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About Charley Pride
With a warm, strong baritone voice and a knack for phrasing that gave his performances a down-home sincerity and believability, Charley Pride was one of country music's biggest success stories in the late '60s through the mid-'80s. Racking up 36 number one country singles and 12 gold albums, Pride was one of Nashville's top record-sellers in his heyday -- for a time, he was second only to Elvis Presley among RCA Records' biggest-selling acts -- and remained a popular live attraction long after his traditional style fell out of favor on country radio. Part of what made Pride's initial success so remarkable was the fact he was the first African-American artist to break through to major stardom in country music. In the mid-'60s through the '70s, a time when race was a hot-button issue in America, Pride demonstrated there was room for black artists on the Nashville hit parade, and in the 21st century he remains the most consistently successful African-American performer in country music.
Pride was born on a cotton farm in Sledge, Mississippi, where his father was a sharecropper. When he was 14 years old, Charley bought a guitar from Sears Roebuck and taught himself to play by listening to country music on the radio. Two years later, he turned his attention to baseball. Pride signed on to play with the Memphis Red Sox, a team in the Negro American League. After playing ball for two years, Pride joined the U.S. Army, where he served for two years. Upon his discharge, he intended to return to baseball, but he sustained injuries that affected his throwing arm. Discouraged that he couldn't qualify for the major leagues, Pride worked construction in Helena, Montana, while still playing in the minors. Eventually, he earned a tryout for the California Angels in 1961, but they turned him down; the following year, the New York Mets rejected him as well.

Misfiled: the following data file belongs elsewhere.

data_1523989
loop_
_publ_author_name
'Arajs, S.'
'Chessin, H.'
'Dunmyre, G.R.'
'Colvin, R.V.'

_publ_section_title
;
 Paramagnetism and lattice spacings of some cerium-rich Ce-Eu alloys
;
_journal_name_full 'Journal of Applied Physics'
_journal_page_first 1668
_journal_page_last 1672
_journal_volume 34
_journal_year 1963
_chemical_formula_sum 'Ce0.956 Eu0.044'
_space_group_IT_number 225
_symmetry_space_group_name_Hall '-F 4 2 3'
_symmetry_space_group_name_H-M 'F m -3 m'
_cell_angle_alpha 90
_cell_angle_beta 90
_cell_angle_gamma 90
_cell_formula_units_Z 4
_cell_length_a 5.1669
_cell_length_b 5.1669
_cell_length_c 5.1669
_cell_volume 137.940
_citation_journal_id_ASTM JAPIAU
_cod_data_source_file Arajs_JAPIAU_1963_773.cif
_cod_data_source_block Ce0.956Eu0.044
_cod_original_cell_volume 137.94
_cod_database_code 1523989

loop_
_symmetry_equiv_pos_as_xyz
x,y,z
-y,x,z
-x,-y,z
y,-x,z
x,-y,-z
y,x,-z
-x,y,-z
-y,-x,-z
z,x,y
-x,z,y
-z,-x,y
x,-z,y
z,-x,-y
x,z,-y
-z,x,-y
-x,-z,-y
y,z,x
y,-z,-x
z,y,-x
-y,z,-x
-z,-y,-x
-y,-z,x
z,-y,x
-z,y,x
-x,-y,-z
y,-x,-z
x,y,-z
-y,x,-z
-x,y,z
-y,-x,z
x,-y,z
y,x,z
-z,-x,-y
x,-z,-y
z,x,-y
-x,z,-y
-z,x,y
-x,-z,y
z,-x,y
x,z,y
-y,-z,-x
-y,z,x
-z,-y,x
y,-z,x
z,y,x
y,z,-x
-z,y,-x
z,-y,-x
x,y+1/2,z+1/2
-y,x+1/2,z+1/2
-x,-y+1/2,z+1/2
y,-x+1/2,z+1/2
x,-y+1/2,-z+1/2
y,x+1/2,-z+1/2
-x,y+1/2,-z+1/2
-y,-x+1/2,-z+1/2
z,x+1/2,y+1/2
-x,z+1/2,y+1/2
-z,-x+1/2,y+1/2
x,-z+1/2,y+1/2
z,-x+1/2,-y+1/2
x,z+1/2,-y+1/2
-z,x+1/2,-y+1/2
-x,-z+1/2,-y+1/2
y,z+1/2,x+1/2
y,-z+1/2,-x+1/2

With his career in baseball seemingly over, Pride turned his attention to music, and in 1963 he sang "Lovesick Blues" for Red Foley and Red Sovine backstage at one of Sovine's concerts. The veteran musicians were impressed and told Charley he should go to Nashville. Heeding their advice, he traveled to Music City, but couldn't break into the industry. However, both of the Reds and Webb Pierce kept recommending the fledgling singer to their associates, and eventually helped him secure a management deal with Jack Johnson. Through Johnson, Pride met producer Jack Clement, who sent a demo tape of Pride's to Chet Atkins at RCA, who signed the vocalist in 1966. Later that year, Pride's debut single, "The Snakes Crawl at Night," was released but was issued without a publicity photograph, since the label was uncertain if radio programmers would support a black country singer. Both "The Snakes Crawl at Night" and his second single, "Before I Met You," gained a small audience, but it wasn't until "Just Between You and Me" that Charley became a star. Released at the end of 1966, "Just Between You and Me" climbed to number nine and began a virtually uninterrupted streak of Top Ten singles that ran until 1984; out of his 54 singles released during those 18 years, only three failed to crack the Top Ten.